Feed birds food for flight

If you have a backyard bird feeder, you’ll know when the purple finches dine. The giveaway is not so much their rich red plumage, it’s more the quantity of bird droppings these voracious feeders leave behind. Still, that’s a minor problem compared to the many joys of playing host with a bird feeder.

There are several bird feeder plans on the market, some simple, others elaborate.

  • Choose a design that ensures the feeder can be easily cleaned, especially at the beginning of the season, and throughout a wet spring. Wet seed can become moldy, the kiss of death for many birds.
  • There are safe commercial cleaners in birding and pet supply stores to help kill mold.

Kinds of feeders:

  • The platform feeder is popular with ground feeding birds like doves and juncos.

It consists of a piece of wood perched on top of a post two to three feet off the ground. If there are cats or squirrels around, you may wish to place it higher with some sort of funnel or stovepipe guard around the post to prevent them from climbing.

Feeders can also be hung from trees or a clothesline. Place metal or plastic tubing on the wires holding the feeder or on the clothesline to knock squirrels off before they reach the feeder.

  • Slender tube-style feeders with special little pegs hold niger thistle seed, a favourite of goldfinches. Larger birds like blue jays cannot hold onto the small pegs, and so the finches become exclusive users.

    If you add a tray to the bottom of this feeder, cardinals, purple and house finches will join the goldfinches. A variety of seed in a tube feeder, such as black oil sunflower seeds, will attract nuthatches, titmice and redpolls, as well as some acrobatic blue jays that can hang upside down.

  • Hummingbird feeders are based on colour attraction. Those tiny dynamos are attracted to the colour red. In spring, you can put a feeder near red flowers, or tie a red ribbon to the top of a feeder. They will buzz by to check it out.

    Nectar for your feeder is made from one part sugar to four parts boiling water. Store it in the fridge, and change frequently as it can get moldy. If it attracts bees or wasps, move it, or take it away for a few days. And if it attracts ants, try putting petroleum jelly on the string or wire holding it up.

These feeders can be put very close to your windows. ‘Hummers’ don’t mind being stared at from behind glass, though they can get very indignant if you get too close at first. I’ve been severely scolded by a tiny little ruby-throat, who resented my presence very much. He squeaked at me, and if birds can swear – he did!

What to serve
For large birds, such as cardinals, grosbeaks and jays, striped sunflower seeds are popular, but they can be difficult for small birds to open.

  • Black oil sunflower seeds contain the most nutrition and fat.
  • White millet is the food of choice for doves and many, ground -feeding birds.

Occasionally, robins or bluebirds decide to winter over in some parts of Canada. They find protected valleys where there is lots of sumach and berries to live on during the cold months. If these birds come to your feeder, you’ll see them in early spring. They have probably wintered over and will welcome your offerings while they wait for the ground to thaw.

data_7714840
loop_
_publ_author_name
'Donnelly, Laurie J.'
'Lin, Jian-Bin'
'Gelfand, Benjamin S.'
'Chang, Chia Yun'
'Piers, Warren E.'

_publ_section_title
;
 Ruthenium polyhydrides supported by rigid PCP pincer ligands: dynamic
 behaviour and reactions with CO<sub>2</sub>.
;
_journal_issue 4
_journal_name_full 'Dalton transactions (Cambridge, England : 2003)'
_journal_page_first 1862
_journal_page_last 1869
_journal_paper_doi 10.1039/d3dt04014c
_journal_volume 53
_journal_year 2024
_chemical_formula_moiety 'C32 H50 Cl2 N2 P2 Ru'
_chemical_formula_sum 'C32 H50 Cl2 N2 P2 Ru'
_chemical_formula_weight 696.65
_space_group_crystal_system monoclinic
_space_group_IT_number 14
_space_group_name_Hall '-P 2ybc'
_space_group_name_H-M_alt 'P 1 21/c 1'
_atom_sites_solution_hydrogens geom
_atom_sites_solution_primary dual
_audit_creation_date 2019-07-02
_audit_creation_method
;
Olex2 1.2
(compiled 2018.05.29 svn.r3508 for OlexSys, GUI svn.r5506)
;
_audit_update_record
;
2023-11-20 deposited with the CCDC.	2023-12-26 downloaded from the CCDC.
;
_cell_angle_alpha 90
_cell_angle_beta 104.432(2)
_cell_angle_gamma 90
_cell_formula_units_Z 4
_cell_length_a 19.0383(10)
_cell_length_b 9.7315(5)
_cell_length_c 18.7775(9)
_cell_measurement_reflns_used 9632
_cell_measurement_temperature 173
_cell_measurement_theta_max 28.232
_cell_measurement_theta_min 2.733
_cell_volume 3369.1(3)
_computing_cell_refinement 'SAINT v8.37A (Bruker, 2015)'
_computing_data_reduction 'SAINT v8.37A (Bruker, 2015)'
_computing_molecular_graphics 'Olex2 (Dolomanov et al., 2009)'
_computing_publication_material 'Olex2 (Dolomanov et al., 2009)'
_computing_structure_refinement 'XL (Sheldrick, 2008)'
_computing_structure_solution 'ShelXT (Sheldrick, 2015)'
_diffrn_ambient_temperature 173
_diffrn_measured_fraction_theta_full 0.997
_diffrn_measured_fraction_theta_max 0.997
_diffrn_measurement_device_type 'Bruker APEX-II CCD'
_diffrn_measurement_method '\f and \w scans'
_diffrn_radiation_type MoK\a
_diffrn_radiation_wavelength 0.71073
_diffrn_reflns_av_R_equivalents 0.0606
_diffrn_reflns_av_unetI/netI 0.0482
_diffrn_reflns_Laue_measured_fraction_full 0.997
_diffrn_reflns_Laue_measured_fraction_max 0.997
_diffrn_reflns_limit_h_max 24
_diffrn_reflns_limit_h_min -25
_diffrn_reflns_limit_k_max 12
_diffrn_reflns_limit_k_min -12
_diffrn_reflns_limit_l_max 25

• Dried fruit such as raisins, or peanut butter appeal to robins and bluebirds, cardinals and cedar waxwings. Other birds that like fruit in warmer weather are mockingbirds, tanagers and thrashers.
  • Peanut butter draws woodpeckers, goldfinch, wrens and kinglets.
  • Woodpeckers and chickadees love suet. You’ll find suet either plain or with dried raisins, berries and seeds in the meat section of your grocery store or in a pet food store. You can hang this treat on the tree in its little mesh sacking, or buy a wire suet feeder. Suet is not a warm weather food because it can go rancid very quickly, not only smelling dreadful, but also becoming poisonous. If you do use suet in summer, put out small bits and replace it every couple of days.
  • Peanuts are also very popular with cardinals and blue jays. Blue jays will grab them in their shell, sometimes cracking them open by holding them in their beaks and banging them against a tree limb. But they also hide them in the notches of trees and gaps in the bark-great for savvy squirrels.

Perching places
Birds are wary of feeders set on a post in the middle of a vast open space. They prefer shrubs and trees in which to perch and hide.

  • Evergreen bushes, cedar hedges and spruce clumps, make wonderful cover as well as nesting spots.
  • Planting sunflowers in your garden does double duty – a perch with seed built in. A variety of woody stems is important too.
  • Small bushes like dogwood, forsythia and lilac lend themselves to bird perching. Several gardening books list flowers that appeal to particular birds, providing colour in the growing season and seed in fall and winter.

Some people use their summer birdbath as a tray feeder during the winter. Or, check your local pet store or the Internet for heated birdbaths for year round use. You can make your own for warm weather by putting a flat pan or saucer on a table on a balcony or on the ground and filling it with an inch or so of water. Keep it clean and filled with fresh water.

One of my friends placed an antique soup ladle on a hook in a tree. By keeping it filled spring, summer and fall, he is endlessly entertained by the bathing beauties that find the little pool just the right size. In winter he fills it with seeds.

Barbara Selkirk is a former journalist, public relations consultant and free-lance writer living on a farm in southern Ontario.